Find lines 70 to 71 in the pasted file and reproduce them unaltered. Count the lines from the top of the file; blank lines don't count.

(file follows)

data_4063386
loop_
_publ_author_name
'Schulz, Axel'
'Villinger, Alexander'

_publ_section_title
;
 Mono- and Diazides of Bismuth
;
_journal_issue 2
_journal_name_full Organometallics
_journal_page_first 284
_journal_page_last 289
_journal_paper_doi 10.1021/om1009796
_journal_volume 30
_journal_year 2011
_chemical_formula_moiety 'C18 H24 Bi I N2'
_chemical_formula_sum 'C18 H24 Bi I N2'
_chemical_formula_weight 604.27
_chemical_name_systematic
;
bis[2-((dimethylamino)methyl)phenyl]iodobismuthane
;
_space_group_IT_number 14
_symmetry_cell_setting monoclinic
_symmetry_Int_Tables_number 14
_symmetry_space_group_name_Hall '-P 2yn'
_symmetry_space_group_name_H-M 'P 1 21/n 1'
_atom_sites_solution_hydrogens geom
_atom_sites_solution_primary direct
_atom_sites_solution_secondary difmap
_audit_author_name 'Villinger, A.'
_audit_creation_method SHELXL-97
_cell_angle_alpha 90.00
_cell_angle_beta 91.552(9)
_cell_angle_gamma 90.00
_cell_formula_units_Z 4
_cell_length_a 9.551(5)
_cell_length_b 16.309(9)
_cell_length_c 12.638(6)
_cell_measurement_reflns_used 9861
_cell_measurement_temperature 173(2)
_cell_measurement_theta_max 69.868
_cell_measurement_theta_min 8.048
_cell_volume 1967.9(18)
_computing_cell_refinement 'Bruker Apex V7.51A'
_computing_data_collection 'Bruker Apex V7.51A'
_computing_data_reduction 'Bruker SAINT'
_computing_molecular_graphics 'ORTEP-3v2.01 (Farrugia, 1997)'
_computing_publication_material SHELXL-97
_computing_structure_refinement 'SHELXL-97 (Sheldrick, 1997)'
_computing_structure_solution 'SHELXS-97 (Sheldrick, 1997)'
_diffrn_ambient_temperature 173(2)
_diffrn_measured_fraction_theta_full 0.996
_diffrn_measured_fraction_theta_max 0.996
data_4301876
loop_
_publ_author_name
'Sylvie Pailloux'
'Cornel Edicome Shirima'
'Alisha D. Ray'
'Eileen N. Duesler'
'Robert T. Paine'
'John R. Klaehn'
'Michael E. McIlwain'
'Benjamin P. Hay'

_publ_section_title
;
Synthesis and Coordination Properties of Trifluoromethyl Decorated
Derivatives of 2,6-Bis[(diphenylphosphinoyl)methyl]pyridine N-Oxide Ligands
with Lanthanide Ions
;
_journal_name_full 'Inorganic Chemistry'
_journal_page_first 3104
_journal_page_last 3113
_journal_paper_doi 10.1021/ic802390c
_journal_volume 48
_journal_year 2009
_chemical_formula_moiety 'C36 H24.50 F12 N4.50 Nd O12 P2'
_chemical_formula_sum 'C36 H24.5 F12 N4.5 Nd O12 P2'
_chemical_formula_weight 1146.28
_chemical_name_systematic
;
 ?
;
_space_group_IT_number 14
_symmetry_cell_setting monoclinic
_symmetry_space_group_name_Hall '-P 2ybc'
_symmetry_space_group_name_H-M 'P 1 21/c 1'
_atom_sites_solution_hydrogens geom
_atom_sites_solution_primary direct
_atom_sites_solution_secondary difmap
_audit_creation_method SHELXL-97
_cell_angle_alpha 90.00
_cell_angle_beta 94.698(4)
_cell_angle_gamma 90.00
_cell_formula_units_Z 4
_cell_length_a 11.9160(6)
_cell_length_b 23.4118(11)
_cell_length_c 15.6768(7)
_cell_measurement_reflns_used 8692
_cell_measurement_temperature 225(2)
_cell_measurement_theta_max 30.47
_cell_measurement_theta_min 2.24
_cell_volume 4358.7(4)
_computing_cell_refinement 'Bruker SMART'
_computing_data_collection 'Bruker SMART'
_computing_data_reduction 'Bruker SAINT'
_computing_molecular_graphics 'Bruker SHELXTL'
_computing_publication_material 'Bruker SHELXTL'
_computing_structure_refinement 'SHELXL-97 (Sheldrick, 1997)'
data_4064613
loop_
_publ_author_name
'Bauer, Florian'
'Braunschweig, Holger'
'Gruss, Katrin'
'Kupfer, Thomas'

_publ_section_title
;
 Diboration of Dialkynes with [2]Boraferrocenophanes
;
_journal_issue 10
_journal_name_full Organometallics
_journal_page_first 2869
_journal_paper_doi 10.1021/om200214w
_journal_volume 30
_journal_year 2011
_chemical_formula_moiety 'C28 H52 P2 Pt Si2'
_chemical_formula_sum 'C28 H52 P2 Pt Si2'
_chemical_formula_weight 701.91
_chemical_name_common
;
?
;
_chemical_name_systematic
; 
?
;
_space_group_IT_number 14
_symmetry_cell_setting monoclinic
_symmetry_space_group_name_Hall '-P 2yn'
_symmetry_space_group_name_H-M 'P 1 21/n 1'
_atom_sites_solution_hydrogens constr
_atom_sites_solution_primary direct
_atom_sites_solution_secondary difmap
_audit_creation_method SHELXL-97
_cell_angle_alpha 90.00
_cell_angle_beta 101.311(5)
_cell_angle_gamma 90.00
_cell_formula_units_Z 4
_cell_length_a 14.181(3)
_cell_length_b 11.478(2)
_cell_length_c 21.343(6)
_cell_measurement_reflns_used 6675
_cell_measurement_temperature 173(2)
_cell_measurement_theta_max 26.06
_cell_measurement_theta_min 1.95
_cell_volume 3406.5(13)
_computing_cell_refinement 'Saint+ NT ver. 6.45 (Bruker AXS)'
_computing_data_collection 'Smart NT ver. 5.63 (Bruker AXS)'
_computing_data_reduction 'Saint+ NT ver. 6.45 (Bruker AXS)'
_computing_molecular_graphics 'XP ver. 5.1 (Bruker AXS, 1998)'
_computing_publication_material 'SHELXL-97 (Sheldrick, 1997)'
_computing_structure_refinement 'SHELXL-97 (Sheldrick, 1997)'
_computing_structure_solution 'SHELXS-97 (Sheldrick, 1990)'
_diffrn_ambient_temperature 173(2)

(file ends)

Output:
Derivatives of 2,6-Bis[(diphenylphosphinoyl)methyl]pyridine N-Oxide Ligands
with Lanthanide Ions